Reflection on “The Cute Cat Theory Talk at ETech” – By Frederik Madsen
In this blog post we hear about the authors reactions towards a talk at ETech, about “The Cute Cat Theory”. Ethan, who is the author of the blog and the theory, describes throughout this post how the theory is supposed to be understood.
We are introduced to the Web 1.0, which is based in general on one way communication, and Web 2.0 which is the interactive World Wide Web we know today. This is the focus, and how the Web 2.0 should improve our scientific possibilities, but actually it has just created a media for us to post pictures of cute cats. This is a pretty hard accusation, as the internet brings us a lot of information, but leading to his next argument, it makes a lot of sense. What the post is really about, is how online tools like YouTube, Facebook, Twitter and so forth, which is really made to share pictures of cute cats, or whatever, is actually being used in other ways by activists.
This is the true case which is being discussed, as he continues to name different online tools, and how they have been used in unpredicted ways by activists. He brings up different cases, one about how the Tunisians presidential aircraft were used for other things than the right purpose. This was documented through the use of a plane spotter site for plane enthusiasts, and maps from Google Earth. Both sites were used by activists in ways they weren’t meant to be used. As clever and smart this can be, it gave rise the blockage of DailyMotion in Tunisia, which were the site for the post of the video. It also raised a lot of questions about the presidential abuse.
“This is a good thing if you’re an activist. Most Tunisians don’t identify as activists and might not be engaged with politics. But, like Americans and Europeans, they’re interested in seeing cute cats being adorable online. When the government blocks DailyMotion, it impacts a much wider swath of Tunisians than those who are politicially active. Cute cats are collateral damage when governments block sites. And even those who could care less about presidential shenanigans are made aware that their government fears online speech so much that they’re willing to censor the millions of banal videos on DailyMotion to block a few political ones” (Ethan, http://www.ethanzuckerman.com/blog/2008/03/08/#sthash.5gxaQg4V.dpuf, 20/10 2013)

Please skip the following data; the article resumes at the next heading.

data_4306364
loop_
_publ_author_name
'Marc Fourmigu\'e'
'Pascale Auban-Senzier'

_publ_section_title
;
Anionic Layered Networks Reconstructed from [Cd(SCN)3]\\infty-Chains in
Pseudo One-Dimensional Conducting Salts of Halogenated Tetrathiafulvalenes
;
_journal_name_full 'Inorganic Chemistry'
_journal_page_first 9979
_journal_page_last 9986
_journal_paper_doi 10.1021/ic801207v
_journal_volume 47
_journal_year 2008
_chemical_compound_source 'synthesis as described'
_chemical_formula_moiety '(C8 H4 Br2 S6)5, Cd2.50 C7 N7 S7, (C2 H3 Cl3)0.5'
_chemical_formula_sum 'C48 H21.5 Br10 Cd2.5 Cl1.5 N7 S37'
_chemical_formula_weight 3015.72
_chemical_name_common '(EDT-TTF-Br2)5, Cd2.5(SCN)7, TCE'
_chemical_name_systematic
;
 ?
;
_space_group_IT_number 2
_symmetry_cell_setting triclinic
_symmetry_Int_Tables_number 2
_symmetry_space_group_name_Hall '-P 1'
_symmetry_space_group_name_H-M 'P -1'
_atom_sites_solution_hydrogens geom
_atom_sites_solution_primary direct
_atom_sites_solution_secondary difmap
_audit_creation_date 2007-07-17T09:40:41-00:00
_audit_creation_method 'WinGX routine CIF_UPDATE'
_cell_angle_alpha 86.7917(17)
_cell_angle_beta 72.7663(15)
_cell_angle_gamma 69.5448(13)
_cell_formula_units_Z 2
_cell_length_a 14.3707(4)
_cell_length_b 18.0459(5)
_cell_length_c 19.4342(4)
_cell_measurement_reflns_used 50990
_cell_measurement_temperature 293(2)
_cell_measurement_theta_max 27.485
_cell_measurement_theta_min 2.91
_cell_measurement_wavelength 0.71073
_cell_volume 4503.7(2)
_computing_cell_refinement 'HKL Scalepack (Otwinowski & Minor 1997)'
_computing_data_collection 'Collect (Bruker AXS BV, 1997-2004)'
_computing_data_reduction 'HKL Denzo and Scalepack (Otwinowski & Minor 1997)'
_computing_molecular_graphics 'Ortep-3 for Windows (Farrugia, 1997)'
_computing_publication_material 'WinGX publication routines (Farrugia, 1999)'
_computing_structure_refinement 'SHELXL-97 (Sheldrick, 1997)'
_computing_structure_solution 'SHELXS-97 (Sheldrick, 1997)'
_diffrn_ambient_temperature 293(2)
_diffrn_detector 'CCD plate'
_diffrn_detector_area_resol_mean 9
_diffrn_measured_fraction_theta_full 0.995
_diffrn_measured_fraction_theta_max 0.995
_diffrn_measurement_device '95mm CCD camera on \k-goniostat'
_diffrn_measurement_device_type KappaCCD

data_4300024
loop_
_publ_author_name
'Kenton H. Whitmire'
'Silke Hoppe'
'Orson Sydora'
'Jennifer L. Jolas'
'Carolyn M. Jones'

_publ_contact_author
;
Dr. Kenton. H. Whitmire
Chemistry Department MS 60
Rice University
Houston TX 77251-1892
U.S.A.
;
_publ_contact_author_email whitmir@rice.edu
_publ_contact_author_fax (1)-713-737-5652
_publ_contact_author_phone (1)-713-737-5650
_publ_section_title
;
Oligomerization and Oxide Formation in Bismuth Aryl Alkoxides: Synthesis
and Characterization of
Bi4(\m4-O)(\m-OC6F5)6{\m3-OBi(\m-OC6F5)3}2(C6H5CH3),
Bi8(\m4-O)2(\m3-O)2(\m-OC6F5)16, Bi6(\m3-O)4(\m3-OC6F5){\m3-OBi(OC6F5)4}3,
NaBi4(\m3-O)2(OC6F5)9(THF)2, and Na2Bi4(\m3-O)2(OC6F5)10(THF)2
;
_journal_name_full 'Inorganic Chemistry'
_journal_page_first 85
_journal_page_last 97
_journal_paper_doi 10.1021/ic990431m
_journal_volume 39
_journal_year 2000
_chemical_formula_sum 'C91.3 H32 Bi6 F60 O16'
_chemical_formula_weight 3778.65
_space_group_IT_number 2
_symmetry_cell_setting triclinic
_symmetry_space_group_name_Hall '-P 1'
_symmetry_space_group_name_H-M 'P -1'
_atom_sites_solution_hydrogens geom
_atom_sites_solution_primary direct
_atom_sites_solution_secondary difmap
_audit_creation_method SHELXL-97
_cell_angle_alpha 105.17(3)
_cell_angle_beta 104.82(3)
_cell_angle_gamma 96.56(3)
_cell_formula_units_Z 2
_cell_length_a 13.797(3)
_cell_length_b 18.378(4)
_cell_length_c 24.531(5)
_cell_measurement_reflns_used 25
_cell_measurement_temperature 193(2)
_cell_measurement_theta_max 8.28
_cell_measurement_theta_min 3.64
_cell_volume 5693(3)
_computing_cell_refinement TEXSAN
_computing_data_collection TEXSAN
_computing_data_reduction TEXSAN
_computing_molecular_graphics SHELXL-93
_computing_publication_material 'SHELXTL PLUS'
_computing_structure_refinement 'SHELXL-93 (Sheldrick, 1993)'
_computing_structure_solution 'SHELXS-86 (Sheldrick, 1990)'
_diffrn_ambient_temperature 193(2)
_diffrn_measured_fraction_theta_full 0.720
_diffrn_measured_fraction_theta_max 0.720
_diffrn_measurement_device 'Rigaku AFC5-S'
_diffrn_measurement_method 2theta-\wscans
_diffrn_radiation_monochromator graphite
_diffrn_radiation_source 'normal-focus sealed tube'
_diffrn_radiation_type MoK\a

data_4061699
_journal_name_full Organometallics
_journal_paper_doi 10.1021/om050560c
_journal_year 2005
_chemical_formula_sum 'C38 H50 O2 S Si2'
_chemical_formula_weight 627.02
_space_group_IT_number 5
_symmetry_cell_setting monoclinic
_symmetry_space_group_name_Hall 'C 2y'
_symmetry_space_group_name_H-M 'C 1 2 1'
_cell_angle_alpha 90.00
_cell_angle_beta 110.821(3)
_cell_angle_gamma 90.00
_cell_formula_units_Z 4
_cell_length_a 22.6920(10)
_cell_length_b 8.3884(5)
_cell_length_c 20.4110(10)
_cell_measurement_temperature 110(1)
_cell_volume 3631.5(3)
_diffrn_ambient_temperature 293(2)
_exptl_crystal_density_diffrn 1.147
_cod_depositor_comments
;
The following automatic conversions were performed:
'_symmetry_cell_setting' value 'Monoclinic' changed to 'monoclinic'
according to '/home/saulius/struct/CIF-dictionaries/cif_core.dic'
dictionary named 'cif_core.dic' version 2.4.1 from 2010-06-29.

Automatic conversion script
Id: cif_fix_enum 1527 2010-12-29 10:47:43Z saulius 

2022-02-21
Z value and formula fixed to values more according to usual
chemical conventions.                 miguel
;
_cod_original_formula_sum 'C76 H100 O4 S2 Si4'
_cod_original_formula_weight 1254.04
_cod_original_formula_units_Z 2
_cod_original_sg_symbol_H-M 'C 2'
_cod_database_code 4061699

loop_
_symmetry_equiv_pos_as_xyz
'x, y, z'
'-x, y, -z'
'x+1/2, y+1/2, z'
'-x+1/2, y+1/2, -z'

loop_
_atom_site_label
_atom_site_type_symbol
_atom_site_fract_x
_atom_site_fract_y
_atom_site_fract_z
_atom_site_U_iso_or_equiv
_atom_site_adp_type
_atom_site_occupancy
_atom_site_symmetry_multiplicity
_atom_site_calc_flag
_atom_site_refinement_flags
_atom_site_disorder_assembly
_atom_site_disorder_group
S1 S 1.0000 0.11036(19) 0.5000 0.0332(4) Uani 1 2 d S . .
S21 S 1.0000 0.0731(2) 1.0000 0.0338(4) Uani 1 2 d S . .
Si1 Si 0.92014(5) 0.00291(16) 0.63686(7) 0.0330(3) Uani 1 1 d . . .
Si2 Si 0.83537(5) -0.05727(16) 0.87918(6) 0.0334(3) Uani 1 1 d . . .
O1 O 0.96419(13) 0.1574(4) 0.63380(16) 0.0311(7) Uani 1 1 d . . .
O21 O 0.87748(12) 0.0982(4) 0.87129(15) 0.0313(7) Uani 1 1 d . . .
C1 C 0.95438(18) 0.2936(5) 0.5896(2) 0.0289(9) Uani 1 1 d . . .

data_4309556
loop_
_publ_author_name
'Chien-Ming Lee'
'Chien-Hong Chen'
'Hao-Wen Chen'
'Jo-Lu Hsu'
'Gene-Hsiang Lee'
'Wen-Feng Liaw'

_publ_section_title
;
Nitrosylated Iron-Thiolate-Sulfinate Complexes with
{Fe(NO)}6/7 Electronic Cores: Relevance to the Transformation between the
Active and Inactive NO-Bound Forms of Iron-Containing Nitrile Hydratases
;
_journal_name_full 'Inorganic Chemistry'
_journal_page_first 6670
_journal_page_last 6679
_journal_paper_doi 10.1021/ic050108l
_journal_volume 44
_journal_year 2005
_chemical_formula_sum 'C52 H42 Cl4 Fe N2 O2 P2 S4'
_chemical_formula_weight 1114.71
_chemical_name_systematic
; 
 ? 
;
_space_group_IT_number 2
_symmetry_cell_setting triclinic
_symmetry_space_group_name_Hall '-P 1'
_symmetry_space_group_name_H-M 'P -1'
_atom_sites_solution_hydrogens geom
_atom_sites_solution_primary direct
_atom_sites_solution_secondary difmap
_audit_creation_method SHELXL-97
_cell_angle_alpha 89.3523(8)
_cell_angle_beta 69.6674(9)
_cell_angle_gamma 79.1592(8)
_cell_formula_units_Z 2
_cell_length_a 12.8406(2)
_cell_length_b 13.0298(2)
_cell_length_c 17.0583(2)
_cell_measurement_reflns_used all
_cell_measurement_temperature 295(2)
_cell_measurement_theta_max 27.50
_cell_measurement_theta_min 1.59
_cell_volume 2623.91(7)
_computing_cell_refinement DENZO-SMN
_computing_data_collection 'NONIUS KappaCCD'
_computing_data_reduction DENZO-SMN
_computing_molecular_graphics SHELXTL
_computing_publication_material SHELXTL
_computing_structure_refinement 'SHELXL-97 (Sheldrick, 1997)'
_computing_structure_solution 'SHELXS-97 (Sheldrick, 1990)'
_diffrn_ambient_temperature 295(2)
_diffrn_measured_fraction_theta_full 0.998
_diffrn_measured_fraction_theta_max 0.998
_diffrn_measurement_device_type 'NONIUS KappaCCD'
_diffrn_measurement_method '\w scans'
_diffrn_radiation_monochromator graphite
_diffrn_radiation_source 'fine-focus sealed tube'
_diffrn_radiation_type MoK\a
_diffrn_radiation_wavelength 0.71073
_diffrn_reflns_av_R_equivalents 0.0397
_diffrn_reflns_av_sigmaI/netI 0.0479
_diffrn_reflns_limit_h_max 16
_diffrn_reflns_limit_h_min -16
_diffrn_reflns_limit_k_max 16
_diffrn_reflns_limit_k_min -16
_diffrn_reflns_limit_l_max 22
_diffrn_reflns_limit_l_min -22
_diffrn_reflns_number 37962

For me, this is what the post is truly about. How the acts of activists, through regular online tools, make the Government block or change sites for everyone or specific users, and how this affects the peoples’ view towards the government or whoever creates the change. The everyday user feels the collateral damage of the activist’s doings. In a logical sense this should make the everyday user mad at the activist, but as we all feel the right to freedom of speech and our opinion, they are just exploring different tools to do this, and therefore we blame the government.
The post continuous with several cases about how the web is used by activists in groundbreaking ways, which is all very interesting, and then we end up at China which is well known as one of the most effective regulators of the web. This case is especially based on how users will always find a way to post their “cute cats” or whatever message they want to deliver. This is mostly done by high end users, but as the block of content spreads, everyday users start to take interest in how these things work, and how it is possible to go around the system. The attempt to control the people may in the end provoke the people to become what is attempted to be controlled in the first place.